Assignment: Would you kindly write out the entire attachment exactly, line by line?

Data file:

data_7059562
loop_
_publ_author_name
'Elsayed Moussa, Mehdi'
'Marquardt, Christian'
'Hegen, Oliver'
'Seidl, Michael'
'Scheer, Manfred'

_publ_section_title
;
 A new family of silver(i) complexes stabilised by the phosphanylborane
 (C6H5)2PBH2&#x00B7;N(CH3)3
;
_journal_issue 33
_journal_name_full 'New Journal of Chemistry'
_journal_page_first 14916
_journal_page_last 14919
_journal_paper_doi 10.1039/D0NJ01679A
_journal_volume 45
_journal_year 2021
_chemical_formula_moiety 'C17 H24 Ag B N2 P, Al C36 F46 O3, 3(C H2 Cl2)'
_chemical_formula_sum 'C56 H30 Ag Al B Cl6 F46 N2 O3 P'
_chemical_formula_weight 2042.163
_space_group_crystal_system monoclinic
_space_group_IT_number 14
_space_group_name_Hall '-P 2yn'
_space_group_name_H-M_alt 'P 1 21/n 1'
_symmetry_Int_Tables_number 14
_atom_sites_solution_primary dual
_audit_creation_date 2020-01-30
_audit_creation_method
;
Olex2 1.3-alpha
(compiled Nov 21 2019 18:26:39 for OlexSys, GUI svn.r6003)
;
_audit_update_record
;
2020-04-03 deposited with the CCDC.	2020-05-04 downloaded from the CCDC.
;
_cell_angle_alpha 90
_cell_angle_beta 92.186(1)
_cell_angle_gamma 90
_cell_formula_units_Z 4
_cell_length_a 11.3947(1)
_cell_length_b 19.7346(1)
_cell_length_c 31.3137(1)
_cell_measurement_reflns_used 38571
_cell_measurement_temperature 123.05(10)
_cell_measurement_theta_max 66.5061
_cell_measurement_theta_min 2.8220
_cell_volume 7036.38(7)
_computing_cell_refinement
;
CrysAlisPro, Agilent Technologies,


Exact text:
data_7059562
loop_
_publ_author_name
'Elsayed Moussa, Mehdi'
'Marquardt, Christian'
'Hegen, Oliver'
'Seidl, Michael'
'Scheer, Manfred'

_publ_section_title
;
 A new family of silver(i) complexes stabilised by the phosphanylborane
 (C6H5)2PBH2&#x00B7;N(CH3)3
;
_journal_issue 33
_journal_name_full 'New Journal of Chemistry'
_journal_page_first 14916
_journal_page_last 14919
_journal_paper_doi 10.1039/D0NJ01679A
_journal_volume 45
_journal_year 2021
_chemical_formula_moiety 'C17 H24 Ag B N2 P, Al C36 F46 O3, 3(C H2 Cl2)'
_chemical_formula_sum 'C56 H30 Ag Al B Cl6 F46 N2 O3 P'
_chemical_formula_weight 2042.163
_space_group_crystal_system monoclinic
_space_group_IT_number 14
_space_group_name_Hall '-P 2yn'
_space_group_name_H-M_alt 'P 1 21/n 1'
_symmetry_Int_Tables_number 14
_atom_sites_solution_primary dual
_audit_creation_date 2020-01-30
_audit_creation_method
;
Olex2 1.3-alpha
(compiled Nov 21 2019 18:26:39 for OlexSys, GUI svn.r6003)
;
_audit_update_record
;
2020-04-03 deposited with the CCDC.	2020-05-04 downloaded from the CCDC.
;
_cell_angle_alpha 90
_cell_angle_beta 92.186(1)
_cell_angle_gamma 90
_cell_formula_units_Z 4
_cell_length_a 11.3947(1)
_cell_length_b 19.7346(1)
_cell_length_c 31.3137(1)
_cell_measurement_reflns_used 38571
_cell_measurement_temperature 123.05(10)
_cell_measurement_theta_max 66.5061
_cell_measurement_theta_min 2.8220
_cell_volume 7036.38(7)
_computing_cell_refinement
;
CrysAlisPro, Agilent Technologies,